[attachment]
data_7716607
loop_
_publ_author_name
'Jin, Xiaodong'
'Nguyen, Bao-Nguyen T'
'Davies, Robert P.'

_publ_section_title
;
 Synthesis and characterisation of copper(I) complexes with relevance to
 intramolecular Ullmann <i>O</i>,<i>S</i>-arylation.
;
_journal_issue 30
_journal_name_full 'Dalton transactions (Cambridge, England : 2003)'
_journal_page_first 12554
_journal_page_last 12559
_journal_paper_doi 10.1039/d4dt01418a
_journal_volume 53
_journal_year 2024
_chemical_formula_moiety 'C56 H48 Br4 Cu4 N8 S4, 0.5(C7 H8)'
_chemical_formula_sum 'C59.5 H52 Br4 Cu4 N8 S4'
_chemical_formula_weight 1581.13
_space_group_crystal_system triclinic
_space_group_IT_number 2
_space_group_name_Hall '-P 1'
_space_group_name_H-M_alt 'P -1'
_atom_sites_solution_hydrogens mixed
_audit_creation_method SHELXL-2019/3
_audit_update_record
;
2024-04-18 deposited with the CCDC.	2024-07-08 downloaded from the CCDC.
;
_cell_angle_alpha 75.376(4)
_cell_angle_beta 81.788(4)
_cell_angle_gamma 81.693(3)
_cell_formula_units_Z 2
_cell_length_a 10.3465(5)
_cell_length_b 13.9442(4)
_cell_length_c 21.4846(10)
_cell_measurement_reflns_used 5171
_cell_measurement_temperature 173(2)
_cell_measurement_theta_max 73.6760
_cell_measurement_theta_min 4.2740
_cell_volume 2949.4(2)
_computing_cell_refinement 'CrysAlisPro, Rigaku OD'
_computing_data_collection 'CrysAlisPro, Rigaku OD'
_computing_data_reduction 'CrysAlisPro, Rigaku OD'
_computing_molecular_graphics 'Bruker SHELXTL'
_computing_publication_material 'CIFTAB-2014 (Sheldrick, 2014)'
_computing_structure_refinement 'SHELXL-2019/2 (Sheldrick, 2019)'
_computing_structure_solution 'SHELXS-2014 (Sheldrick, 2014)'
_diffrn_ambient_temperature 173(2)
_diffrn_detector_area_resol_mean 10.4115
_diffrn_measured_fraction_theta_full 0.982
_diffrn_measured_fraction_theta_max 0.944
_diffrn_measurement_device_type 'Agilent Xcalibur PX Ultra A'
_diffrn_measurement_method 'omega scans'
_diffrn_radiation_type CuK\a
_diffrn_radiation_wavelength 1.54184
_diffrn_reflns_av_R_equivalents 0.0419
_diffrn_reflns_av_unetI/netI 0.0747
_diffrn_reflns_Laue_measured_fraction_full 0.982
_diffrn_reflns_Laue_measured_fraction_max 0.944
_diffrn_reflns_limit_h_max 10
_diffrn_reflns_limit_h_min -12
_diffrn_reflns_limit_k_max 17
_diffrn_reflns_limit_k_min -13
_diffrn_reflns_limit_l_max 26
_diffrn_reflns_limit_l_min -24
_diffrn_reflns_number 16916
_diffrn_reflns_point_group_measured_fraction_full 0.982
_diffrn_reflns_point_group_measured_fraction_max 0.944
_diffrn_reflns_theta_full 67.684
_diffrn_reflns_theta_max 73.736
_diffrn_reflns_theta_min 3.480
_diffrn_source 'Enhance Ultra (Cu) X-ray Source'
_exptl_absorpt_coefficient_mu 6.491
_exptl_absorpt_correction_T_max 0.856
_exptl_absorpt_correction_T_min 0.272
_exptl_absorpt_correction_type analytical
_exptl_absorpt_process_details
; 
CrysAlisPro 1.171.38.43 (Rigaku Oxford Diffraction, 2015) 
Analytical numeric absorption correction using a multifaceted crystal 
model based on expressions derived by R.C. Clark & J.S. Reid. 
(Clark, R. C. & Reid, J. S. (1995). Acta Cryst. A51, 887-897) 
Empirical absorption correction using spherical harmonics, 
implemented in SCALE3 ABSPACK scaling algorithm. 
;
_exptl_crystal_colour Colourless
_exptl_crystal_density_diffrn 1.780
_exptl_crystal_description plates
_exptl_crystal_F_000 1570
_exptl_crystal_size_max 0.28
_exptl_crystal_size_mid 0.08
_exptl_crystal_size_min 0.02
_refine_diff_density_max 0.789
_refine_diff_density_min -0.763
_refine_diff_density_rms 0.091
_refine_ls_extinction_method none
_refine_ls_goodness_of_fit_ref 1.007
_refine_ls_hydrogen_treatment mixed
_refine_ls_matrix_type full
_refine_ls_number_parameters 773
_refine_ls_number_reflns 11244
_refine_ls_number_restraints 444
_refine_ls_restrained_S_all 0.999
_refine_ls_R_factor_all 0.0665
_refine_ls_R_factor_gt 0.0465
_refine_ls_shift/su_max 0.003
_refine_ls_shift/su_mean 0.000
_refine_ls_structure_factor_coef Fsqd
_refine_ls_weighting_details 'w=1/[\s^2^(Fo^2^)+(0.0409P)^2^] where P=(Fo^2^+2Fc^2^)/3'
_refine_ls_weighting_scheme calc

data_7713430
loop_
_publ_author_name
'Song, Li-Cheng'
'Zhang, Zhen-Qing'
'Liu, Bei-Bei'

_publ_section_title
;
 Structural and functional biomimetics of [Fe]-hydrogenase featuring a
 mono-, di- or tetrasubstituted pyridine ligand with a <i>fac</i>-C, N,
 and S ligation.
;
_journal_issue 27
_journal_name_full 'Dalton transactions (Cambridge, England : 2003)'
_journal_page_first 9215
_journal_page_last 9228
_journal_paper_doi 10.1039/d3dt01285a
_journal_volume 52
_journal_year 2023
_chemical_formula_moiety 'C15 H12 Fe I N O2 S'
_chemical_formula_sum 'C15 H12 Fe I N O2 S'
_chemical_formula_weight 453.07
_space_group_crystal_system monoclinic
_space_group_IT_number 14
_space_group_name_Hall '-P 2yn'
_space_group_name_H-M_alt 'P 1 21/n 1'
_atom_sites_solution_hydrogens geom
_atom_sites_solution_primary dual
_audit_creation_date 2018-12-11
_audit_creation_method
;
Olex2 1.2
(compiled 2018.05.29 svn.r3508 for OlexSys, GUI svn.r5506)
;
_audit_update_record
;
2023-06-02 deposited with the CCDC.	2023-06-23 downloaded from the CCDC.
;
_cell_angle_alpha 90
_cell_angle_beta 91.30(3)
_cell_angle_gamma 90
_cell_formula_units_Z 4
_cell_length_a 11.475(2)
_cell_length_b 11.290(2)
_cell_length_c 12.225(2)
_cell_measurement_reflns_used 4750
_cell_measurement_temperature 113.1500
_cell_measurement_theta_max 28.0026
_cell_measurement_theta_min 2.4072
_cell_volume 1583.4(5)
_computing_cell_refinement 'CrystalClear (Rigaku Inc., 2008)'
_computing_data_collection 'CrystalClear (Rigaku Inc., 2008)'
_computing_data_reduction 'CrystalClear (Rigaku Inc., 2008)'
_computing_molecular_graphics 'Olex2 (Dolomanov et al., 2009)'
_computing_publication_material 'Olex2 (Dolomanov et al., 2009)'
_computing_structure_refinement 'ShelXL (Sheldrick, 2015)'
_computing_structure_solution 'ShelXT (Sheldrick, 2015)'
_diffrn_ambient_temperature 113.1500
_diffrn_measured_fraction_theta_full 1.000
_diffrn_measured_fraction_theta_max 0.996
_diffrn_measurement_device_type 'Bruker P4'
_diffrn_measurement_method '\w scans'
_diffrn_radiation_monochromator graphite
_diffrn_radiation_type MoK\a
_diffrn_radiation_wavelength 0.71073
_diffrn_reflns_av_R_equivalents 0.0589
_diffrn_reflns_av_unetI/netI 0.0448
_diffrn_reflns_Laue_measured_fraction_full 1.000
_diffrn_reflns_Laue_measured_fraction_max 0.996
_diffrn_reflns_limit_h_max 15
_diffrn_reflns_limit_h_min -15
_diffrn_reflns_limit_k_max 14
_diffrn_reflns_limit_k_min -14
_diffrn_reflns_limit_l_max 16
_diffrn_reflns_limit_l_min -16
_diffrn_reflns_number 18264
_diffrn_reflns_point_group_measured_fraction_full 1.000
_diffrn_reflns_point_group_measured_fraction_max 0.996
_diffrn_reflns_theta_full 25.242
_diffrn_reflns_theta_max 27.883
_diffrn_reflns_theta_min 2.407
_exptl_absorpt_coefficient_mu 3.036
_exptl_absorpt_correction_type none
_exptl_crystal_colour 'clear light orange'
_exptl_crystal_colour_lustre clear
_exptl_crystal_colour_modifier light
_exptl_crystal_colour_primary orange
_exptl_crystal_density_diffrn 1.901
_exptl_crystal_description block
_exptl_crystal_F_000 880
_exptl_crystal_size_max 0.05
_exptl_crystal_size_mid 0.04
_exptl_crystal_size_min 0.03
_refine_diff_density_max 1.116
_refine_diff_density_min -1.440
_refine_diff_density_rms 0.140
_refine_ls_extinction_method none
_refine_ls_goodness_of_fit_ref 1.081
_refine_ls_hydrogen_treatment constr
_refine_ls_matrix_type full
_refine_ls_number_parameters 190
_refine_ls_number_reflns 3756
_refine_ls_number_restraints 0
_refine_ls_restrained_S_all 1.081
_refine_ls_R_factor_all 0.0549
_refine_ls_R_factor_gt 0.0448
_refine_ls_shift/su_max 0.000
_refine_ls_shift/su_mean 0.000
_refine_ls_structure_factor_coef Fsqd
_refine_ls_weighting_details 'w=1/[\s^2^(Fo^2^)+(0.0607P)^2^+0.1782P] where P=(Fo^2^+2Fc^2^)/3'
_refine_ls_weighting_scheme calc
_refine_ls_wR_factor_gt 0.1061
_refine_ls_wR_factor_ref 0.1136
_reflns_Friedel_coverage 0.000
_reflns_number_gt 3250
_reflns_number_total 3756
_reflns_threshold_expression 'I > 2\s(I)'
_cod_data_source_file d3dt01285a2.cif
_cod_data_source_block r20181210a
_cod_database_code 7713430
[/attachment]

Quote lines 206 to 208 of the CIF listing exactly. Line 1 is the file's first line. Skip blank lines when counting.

_exptl_crystal_size_min 0.03
_refine_diff_density_max 1.116
_refine_diff_density_min -1.440